We found insufficient evidence that either symptom severity or duration could be used by GPs to better target the prescribing of sertraline.

Sertraline is probably a cost-effective treatment for depressive symptoms in UK primary care.

1 Introduction

Depression is the leading cause of disability worldwide [1], affecting 4.4% of the world’s population, or 322 million people [2]. Between 2005 and 2015, the number of people living with depression increased by 18.4% [1]. First-line pharmacological treatment of depression is usually with selective serotonin reuptake inhibitor (SSRI) antidepressants, which provide small beneficial effects over placebo [3]. Use of antidepressants has increased dramatically in recent years, particularly in high-income countries. In 2016, 65 million antidepressant items were prescribed in England, more than double the number prescribed ten years earlier (31 million) [4]. The associated healthcare costs of increased use of antidepressants are considerable, despite the introduction of cheaper generic SSRI equivalents. In 2016, primary care prescriptions of antidepressants in England cost the National Health Service (NHS) £266.6 million [4].

Depression is typically managed by general practitioners (GPs), with the exception of a small proportion of cases that require specialist mental or social care services [5]. Management options include active monitoring, low-intensity psychosocial interventions, group cognitive behavioural therapy and drug treatment [6]. The decision to prescribe is generally based on clinical judgement of patients’ symptoms and not on the results of standardised scales or questionnaires. Patients may be considered mildly, moderately or severely depressed, depending on their associated symptoms [5, 7]; however, it is unclear which patient groups are most likely to benefit from treatment with SSRIs. Patients with mild depressive symptoms are commonly prescribed antidepressants despite not meeting International Classification of Diseases (ICD-10) criteria for depression [5, 8], and there is limited evidence to support the use of antidepressants in this population [9]. It has been proposed that patients with more severe symptoms may benefit more from antidepressants, although the evidence is not clear-cut [10, 11, 12, 13, 14]. Patients with dysthymia—depression that is present for two or more years but does not meet diagnostic criteria [15]—might also benefit more from antidepressants. Previous studies were not designed to explore the cost-effectiveness of antidepressants by severity and duration of depression.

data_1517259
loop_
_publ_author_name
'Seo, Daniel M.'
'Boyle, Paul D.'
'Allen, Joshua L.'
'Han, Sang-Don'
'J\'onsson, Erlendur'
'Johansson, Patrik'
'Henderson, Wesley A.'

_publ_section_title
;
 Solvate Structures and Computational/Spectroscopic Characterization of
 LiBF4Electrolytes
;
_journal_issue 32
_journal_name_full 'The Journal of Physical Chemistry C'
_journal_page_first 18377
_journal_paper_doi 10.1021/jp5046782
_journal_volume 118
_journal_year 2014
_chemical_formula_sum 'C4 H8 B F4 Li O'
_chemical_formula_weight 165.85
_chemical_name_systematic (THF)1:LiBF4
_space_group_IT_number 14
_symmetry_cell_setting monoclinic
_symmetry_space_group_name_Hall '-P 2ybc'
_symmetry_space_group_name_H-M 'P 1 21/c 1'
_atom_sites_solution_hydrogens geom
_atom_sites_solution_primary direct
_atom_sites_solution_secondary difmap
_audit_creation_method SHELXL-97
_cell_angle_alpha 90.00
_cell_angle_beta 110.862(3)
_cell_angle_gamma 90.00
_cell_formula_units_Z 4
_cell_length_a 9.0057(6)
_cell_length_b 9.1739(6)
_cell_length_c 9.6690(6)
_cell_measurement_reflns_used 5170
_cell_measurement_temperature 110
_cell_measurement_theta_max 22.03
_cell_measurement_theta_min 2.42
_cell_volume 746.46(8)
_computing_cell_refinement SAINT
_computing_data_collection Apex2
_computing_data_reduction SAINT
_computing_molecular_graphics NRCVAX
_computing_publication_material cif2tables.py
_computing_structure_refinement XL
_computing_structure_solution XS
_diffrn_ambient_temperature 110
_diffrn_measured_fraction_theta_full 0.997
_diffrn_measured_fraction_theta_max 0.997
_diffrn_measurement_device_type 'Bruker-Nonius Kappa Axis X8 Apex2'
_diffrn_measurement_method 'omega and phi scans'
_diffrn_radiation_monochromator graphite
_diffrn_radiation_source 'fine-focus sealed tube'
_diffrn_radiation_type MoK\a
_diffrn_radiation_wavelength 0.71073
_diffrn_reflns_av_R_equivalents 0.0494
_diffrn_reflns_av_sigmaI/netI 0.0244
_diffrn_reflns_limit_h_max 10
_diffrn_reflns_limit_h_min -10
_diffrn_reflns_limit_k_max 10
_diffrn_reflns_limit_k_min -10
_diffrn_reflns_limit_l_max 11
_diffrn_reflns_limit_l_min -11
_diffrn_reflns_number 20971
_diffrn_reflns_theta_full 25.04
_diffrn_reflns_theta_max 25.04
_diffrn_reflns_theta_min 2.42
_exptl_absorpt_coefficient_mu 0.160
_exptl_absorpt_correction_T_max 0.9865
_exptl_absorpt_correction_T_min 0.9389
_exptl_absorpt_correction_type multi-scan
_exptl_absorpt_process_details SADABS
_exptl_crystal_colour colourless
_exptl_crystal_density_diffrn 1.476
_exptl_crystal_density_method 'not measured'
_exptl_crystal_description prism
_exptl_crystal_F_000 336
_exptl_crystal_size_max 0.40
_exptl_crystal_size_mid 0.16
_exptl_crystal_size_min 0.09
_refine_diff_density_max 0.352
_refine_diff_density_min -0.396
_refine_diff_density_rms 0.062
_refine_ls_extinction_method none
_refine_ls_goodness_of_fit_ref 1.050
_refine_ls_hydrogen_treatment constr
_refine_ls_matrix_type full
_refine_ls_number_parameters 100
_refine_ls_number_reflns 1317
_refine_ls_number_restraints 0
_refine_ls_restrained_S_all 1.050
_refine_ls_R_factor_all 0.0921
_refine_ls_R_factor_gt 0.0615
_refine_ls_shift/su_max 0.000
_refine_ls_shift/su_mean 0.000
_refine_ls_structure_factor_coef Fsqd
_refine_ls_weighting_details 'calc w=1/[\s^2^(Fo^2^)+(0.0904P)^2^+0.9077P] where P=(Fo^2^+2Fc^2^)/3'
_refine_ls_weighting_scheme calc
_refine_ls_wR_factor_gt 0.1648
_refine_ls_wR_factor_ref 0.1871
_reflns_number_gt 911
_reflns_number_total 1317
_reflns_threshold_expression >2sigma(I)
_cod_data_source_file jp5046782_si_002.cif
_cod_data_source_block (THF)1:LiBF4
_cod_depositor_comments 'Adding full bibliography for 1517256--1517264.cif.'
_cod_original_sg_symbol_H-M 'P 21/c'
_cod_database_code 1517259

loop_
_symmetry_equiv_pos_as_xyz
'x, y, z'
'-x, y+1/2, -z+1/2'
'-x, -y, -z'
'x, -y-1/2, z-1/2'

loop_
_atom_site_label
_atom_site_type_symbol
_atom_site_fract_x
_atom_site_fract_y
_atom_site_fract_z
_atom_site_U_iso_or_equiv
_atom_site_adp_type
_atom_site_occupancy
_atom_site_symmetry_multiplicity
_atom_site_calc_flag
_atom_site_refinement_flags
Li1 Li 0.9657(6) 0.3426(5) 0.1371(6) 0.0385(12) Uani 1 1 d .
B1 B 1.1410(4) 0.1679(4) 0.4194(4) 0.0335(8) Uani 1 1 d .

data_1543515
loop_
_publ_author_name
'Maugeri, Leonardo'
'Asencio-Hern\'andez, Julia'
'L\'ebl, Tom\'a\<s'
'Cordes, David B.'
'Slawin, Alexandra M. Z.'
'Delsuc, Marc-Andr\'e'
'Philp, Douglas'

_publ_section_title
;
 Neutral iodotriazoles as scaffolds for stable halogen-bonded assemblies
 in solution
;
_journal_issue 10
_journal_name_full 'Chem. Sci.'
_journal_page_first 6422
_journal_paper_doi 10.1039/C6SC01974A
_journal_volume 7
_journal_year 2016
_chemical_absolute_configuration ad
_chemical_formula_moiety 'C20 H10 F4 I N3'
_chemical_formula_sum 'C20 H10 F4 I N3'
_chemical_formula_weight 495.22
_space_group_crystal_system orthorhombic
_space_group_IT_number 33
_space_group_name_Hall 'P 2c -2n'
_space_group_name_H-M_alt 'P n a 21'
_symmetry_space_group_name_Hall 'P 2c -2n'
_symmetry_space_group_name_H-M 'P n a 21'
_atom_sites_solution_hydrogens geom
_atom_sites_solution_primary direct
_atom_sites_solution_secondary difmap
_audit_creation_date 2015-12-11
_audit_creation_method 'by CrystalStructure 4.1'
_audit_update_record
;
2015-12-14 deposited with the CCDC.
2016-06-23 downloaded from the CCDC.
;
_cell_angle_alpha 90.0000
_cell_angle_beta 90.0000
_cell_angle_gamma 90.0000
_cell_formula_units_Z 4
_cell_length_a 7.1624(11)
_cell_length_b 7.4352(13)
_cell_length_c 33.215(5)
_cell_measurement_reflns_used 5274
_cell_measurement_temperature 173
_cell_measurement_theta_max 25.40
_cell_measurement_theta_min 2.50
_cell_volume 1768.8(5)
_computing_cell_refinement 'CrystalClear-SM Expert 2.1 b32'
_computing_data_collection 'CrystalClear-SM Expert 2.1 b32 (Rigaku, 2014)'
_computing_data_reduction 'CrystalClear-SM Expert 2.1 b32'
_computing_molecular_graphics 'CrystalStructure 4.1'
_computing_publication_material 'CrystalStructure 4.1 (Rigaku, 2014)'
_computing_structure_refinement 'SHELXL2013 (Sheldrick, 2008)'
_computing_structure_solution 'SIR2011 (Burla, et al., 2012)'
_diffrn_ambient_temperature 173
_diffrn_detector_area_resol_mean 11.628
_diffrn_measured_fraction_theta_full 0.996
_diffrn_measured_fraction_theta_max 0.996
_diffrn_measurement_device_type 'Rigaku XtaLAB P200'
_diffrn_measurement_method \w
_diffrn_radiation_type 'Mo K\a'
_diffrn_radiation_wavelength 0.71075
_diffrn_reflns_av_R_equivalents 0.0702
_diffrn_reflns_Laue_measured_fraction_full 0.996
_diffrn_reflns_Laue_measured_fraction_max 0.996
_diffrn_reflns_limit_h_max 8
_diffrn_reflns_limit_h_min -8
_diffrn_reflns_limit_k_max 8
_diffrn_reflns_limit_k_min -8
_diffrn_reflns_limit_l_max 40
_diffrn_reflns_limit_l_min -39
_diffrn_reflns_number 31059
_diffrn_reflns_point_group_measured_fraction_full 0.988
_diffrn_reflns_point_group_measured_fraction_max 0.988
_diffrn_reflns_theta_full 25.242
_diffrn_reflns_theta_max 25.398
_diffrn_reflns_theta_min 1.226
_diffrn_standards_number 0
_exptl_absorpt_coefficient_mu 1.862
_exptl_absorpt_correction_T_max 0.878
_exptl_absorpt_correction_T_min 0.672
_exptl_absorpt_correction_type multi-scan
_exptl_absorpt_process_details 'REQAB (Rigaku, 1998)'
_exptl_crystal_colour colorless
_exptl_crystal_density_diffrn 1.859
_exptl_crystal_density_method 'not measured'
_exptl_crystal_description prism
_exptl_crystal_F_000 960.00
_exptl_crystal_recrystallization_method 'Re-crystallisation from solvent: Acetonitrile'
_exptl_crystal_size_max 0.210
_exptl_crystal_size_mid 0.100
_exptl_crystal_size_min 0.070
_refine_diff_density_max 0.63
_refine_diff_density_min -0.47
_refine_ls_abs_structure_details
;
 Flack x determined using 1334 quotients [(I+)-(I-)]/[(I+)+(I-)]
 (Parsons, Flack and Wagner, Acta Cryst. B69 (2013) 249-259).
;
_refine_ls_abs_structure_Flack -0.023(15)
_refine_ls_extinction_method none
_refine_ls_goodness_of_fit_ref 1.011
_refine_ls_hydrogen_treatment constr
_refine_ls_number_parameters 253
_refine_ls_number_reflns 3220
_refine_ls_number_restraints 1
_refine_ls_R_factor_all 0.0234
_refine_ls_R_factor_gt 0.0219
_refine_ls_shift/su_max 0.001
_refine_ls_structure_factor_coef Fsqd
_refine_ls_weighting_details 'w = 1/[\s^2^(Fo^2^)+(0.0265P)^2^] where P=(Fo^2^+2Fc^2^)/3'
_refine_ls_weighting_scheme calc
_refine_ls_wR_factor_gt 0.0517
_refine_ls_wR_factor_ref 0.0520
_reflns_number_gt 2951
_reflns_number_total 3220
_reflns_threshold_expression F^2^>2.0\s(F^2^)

We undertook a large pragmatic randomised controlled trial (the PANDA RCT—What are the indications for Prescribing ANtiDepressants that will leAd to a clinical benefit?) to investigate the clinical effectiveness of a commonly prescribed SSRI, sertraline, versus placebo, and to explore the influence of severity and duration of depressive symptoms on response to sertraline compared with placebo in people presenting to primary care with depression. The results of the RCT are detailed in Lewis et al. [16]. In this paper, we estimated the cost-effectiveness of sertraline in comparison with placebo at the end of 12 weeks of follow-up in relation to the baseline severity and duration of depressive symptoms. A secondary analysis estimated the cost-effectiveness of sertraline in comparison with placebo in all patients, irrespective of severity or duration.

2 Methods